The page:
Google provides some reasons why it won’t use your HTML title tags; Monday’s daily brief

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Good morning, Marketers, autumn officially starts on Wednesday (if you’re in the northern hemisphere).

But, in my neighborhood, the fall and Halloween decorations started popping up over the weekend, which reminded me that many marketers are in the midst of preparing for the holiday shopping season.

Last Thanksgiving, online sales increased 20% YoY, hitting a record consumer spend of over $5 billion. And, nearly half of those transactions happened on smartphones, which was another record. Though we wished the pandemic would’ve receded by now, it’s still around and consumers may now be even more accustomed to e-commerce or hybrid shopping options.

I haven’t done any of my holiday shopping yet (and I expect many others, as well), so there’s still time to promote your goods and hopefully tap into the most profitable time of year for merchants. If you’re looking for ways to increase the organic visibility of your products, here are a few resources to bookmark and share with your team:

George Nguyen,
Editor


Google explains why it made the title change to the search results

For the past few weeks, Google told us it was using the designated HTML title tag 80% of the time. But, on Friday, the company said it is using as-is title tags 87% of the time, a seven-point increase: “Title elements are now used around 87% of the time, rather than around 80% before,” Google wrote.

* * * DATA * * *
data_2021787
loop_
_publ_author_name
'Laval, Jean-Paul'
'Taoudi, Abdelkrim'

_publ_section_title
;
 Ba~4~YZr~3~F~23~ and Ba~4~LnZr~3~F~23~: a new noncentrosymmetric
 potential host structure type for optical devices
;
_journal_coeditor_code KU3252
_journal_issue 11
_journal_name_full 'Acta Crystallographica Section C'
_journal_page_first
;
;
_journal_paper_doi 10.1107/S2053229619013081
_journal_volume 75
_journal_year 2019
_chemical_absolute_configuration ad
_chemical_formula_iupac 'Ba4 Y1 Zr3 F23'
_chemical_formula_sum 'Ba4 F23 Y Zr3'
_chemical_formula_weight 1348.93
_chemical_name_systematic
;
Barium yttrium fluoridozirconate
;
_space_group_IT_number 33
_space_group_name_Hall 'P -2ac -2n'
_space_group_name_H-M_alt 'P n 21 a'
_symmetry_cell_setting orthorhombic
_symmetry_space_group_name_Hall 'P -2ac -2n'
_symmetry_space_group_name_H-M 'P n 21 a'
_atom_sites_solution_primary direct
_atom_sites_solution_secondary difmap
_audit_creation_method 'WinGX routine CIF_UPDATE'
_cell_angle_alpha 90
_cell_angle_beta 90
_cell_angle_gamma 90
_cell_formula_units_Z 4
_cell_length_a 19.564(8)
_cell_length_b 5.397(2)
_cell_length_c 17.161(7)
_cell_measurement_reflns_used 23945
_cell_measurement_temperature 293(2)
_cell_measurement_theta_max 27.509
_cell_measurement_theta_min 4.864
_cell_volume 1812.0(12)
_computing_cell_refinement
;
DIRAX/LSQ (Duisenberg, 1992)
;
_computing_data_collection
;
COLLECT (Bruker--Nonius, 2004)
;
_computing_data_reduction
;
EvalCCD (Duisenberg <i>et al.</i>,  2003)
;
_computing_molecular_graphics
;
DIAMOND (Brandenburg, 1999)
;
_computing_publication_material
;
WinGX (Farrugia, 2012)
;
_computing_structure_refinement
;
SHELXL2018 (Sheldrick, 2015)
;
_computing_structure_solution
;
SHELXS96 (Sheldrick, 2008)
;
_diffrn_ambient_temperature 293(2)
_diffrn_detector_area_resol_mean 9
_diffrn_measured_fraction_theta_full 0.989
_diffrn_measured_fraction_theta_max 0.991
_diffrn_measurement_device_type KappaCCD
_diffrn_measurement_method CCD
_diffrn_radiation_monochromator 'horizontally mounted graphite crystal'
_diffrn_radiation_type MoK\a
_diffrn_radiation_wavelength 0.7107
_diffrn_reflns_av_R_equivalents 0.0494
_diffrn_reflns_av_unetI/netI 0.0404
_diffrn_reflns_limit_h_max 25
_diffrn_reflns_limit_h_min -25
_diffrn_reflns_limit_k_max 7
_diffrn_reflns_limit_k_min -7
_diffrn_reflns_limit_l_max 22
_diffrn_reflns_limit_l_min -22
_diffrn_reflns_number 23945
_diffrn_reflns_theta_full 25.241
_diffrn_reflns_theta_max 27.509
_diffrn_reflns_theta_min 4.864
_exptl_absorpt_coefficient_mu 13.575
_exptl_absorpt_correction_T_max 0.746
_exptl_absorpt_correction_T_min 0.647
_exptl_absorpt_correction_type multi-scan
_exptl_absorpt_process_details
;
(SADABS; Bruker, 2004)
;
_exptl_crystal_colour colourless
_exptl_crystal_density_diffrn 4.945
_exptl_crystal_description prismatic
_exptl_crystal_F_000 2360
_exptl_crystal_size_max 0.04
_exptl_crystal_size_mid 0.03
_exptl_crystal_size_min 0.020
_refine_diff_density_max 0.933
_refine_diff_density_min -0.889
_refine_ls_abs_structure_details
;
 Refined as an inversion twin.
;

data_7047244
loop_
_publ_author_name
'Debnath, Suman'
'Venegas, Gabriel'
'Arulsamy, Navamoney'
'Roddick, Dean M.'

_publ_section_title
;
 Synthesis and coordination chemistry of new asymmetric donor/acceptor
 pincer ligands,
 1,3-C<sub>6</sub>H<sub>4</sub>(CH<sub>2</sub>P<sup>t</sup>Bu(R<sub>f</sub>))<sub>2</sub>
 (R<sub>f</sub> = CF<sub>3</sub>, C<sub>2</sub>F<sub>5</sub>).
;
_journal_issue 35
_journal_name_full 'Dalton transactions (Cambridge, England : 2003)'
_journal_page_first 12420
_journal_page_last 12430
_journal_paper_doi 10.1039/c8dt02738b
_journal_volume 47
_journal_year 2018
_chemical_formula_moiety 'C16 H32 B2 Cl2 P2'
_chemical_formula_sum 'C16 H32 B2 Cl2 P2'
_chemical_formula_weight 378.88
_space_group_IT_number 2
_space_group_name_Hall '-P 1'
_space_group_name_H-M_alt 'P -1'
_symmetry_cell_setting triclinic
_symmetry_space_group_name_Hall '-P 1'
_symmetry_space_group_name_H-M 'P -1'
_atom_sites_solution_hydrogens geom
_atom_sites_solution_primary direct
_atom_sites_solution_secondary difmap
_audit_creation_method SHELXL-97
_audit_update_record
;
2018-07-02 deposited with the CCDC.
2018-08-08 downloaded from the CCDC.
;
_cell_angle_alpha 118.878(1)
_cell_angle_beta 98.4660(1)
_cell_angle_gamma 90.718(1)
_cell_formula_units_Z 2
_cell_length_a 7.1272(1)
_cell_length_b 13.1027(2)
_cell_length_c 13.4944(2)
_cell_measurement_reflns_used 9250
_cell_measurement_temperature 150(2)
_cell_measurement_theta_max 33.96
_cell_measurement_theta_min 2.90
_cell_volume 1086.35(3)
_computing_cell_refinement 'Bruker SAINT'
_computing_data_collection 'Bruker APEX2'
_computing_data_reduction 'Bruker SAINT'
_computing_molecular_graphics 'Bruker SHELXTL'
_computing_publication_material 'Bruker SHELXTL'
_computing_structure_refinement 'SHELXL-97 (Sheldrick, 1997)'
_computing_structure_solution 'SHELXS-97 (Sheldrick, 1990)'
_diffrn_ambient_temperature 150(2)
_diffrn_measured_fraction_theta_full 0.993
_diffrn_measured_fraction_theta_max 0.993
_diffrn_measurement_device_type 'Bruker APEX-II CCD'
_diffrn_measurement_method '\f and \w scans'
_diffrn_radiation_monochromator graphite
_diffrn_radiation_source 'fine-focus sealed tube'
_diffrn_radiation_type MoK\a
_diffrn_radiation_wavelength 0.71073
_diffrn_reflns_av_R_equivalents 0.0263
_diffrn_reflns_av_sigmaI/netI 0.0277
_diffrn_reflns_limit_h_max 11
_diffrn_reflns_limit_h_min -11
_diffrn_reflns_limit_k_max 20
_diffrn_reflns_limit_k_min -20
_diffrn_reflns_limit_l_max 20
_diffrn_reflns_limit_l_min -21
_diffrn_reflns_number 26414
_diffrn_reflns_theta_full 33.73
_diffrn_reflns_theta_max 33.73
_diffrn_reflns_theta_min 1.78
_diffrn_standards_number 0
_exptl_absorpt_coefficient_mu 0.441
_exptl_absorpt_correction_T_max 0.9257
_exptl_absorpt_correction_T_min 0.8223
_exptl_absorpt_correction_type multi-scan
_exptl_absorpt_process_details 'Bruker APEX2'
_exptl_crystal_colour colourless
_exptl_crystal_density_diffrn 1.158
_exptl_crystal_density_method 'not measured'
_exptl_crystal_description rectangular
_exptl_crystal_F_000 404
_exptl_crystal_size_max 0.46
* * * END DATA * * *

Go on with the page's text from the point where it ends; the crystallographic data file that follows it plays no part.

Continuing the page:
The company listed the following as common reasons why it won’t use your HTML title tag:

  • Empty or half-empty titles (”        | Site Name”)
  • Obsolete titles (“2020 admissions criteria – University of Awesome”)
  • Inaccurate titles (“Giant stuffed animals, teddy bears, polar bears – Site Name”)
  • Micro-boilerplate titles (“My so-called amazing TV show,” where the same title is used for multiple pages about different seasons)

The SEO community is still mixed on this: Some are optimistic that Google will improve in this area, while others are asking for an option to opt out. If you noticed changes to your click-through rate from the Google search results, it may be related to these changes. Hopefully, the changes are positive since it is a win-win for Google to provide titles that its searchers want to click on. If not, Google said it will keep making improvements. It’s critical that SEOs continue to provide feedback on the adjustments to the title tag system, as well as any changes that play out in real-time.

Read more here.


Instagram is testing ‘Map Search’ in Australia and New Zealand

Image: SocialMediaToday.

Instagram has launched “Map Search” as a test for its users in Australia and New Zealand, according to SocialMediaToday. This new feature enables users to discover businesses and other locations of interest via the in-app map (shown above), which can be accessed via the map icon in the Discovery tab. Selecting a location on the map shows users a business’ information, public posts tagged at that location and the associated Instagram account for that business (if applicable).

Why we care. If this feature rolls out more widely and hits the right notes with users, it could help local businesses connect with more potential customers, many of which are likely to be nearby and looking for places to visit, shop or dine at. This may also mean that local business owners will have to pay more attention to curating their presence on the platform.

Instagram has steadily added more e-commerce support over the years. One would hope that e-commerce support would be integrated into map listings, offering even more flexibility for local businesses.


Accessibility that won’t ding your SEO, independent reviews mentioned in GMB profiles and considerations for starting your own agency